Mastering the Art of Plasterwork Methods
Before plaster can be applied, the surface must be properly prepared. This means removing any dirt or debris and ensuring that the surface is level and true. To help maintain the property of the plaster, it is important to prevent the surface from becoming too wet or too hot.
Types of Plaster
There are different types of plaster used in construction, and the type of plaster used will depend on the desired finish. The most common types of plaster are lime plaster, rendering plaster, and finishing plaster.
Applying the Plaster
The plaster is usually applied in two or three coats, depending on the desired thickness. The first coat, also known as the scratch coat, is a coarse plaster that is applied to the surface in strips. The second coat, known as the intermediate coat, is a finer plaster that is applied in a uniform thickness. The final coat, also known as the finishing coat, is a very fine plaster that is applied to achieve the desired finish.
Tools and Techniques
Plasterwork requires a variety of tools and techniques to achieve a smooth and even finish. Some of the tools used in plasterwork include:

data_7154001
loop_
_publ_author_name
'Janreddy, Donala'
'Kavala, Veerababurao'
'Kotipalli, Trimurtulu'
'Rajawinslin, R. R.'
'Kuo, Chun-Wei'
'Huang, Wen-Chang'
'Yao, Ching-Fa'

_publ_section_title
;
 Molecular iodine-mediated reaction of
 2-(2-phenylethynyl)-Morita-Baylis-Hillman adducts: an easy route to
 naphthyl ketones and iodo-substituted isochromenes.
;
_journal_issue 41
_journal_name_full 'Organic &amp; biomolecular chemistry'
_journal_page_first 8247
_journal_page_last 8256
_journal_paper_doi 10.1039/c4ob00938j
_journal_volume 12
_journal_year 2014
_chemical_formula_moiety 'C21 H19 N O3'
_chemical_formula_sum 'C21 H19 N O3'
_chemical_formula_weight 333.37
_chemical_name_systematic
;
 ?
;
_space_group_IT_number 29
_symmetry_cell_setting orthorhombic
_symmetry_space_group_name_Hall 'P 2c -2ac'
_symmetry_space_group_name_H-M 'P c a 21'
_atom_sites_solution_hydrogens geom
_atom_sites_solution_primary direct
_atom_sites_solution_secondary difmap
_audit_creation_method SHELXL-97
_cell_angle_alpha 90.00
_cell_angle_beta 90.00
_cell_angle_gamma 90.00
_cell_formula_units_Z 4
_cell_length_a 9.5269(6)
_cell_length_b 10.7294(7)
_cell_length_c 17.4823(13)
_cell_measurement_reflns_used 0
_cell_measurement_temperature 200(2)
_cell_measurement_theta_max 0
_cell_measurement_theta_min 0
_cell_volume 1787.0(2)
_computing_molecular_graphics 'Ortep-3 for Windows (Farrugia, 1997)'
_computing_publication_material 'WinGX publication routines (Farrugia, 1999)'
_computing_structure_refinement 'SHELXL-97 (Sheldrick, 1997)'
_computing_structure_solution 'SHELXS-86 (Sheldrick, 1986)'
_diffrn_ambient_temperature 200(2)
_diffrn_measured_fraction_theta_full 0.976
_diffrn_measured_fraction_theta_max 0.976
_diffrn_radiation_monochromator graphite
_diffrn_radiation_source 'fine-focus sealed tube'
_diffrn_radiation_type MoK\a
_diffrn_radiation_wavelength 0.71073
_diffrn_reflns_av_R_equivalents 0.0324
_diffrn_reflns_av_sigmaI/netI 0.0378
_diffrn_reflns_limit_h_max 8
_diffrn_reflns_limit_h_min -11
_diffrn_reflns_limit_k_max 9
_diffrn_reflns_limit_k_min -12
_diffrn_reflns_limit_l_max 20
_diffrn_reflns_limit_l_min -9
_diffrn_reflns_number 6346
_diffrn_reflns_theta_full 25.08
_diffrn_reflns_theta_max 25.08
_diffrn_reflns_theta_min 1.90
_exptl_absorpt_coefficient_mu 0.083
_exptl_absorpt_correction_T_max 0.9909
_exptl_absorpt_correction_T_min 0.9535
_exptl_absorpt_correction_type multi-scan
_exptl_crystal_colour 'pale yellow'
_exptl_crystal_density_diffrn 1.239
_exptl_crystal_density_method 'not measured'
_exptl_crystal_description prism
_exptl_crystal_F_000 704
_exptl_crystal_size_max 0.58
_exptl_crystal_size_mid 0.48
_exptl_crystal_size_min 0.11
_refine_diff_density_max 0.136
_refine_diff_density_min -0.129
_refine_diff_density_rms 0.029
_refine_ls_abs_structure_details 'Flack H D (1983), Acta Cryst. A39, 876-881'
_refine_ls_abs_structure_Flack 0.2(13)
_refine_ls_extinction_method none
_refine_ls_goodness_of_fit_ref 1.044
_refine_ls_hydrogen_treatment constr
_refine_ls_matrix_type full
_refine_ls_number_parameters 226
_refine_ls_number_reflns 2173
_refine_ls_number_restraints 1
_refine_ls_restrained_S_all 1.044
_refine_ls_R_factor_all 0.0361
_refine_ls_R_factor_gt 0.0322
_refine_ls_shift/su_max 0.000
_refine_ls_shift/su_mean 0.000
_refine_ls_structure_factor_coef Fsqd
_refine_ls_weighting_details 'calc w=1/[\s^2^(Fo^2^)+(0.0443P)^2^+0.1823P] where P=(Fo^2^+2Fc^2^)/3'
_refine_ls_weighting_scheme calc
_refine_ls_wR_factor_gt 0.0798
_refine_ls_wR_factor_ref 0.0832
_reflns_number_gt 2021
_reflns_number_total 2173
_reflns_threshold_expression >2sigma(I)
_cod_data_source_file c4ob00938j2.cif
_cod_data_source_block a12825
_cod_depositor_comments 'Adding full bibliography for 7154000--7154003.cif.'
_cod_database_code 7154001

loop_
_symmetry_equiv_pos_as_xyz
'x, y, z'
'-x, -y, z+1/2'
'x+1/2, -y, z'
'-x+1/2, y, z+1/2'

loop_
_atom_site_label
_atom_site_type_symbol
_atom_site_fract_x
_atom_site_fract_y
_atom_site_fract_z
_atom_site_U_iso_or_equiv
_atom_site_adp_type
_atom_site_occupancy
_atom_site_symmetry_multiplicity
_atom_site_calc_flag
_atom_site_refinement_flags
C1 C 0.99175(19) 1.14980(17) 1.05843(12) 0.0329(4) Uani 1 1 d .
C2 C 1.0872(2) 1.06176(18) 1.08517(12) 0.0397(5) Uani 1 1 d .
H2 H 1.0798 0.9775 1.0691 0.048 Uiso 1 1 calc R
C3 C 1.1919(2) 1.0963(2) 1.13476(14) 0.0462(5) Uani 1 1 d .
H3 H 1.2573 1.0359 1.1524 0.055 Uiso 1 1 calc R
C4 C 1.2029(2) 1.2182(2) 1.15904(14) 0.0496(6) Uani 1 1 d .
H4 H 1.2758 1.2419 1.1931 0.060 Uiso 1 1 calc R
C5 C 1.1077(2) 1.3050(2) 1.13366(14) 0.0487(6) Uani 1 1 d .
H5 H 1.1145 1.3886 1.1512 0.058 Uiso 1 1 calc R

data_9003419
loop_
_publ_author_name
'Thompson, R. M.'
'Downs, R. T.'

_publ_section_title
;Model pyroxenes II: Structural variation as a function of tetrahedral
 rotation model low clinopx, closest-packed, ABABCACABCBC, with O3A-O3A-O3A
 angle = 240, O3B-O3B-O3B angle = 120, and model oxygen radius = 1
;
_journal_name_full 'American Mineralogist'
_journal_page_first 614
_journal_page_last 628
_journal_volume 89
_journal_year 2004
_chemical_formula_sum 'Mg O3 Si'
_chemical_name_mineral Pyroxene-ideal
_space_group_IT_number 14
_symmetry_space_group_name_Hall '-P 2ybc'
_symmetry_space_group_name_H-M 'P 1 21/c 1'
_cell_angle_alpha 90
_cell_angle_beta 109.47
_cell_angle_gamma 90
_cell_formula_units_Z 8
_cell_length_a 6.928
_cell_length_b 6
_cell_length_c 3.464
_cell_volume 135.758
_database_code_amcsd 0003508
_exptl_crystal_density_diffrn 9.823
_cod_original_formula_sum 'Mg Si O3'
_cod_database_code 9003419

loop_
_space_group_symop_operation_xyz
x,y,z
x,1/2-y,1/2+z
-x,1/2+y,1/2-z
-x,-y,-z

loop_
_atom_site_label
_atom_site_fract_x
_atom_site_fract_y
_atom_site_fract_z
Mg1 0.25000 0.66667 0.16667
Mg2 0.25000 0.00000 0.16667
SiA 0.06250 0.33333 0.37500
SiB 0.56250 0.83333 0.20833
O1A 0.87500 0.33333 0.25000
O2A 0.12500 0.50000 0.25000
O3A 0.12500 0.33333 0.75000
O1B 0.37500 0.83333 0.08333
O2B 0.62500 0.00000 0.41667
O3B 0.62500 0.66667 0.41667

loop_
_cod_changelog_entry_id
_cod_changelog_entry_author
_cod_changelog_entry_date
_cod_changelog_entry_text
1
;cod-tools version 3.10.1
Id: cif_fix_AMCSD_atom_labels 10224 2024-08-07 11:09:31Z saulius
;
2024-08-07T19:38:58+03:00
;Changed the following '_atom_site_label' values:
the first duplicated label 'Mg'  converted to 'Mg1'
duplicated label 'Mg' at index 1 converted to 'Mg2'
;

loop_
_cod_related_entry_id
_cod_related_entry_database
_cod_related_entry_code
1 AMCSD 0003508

- Steel trowel
- Gauge trowel
- Scratch comb
Setting and Drying
After the plaster has been applied, it will begin to set and dry. The setting time will depend on the type of plaster used and the thickness of the coat. Once the plaster has set, it can be smoothed and finished. The plaster should be allowed to dry completely before any further work is done on it.
So, that’s plasterwork. It’s a technique used to create smooth solid finishes for walls and ceilings, and has been used for centuries to protect building surfaces.
It’s important to use the right materials and follow the proper practices to get the job done right. So, don’t be afraid to give it a try!
I'm Joost Nusselder, the founder of Tools Doctor, content marketer, and dad. I love trying out new equipment, and together with my team I've been creating in-depth blog articles since 2016 to help loyal readers with tools & crafting tips.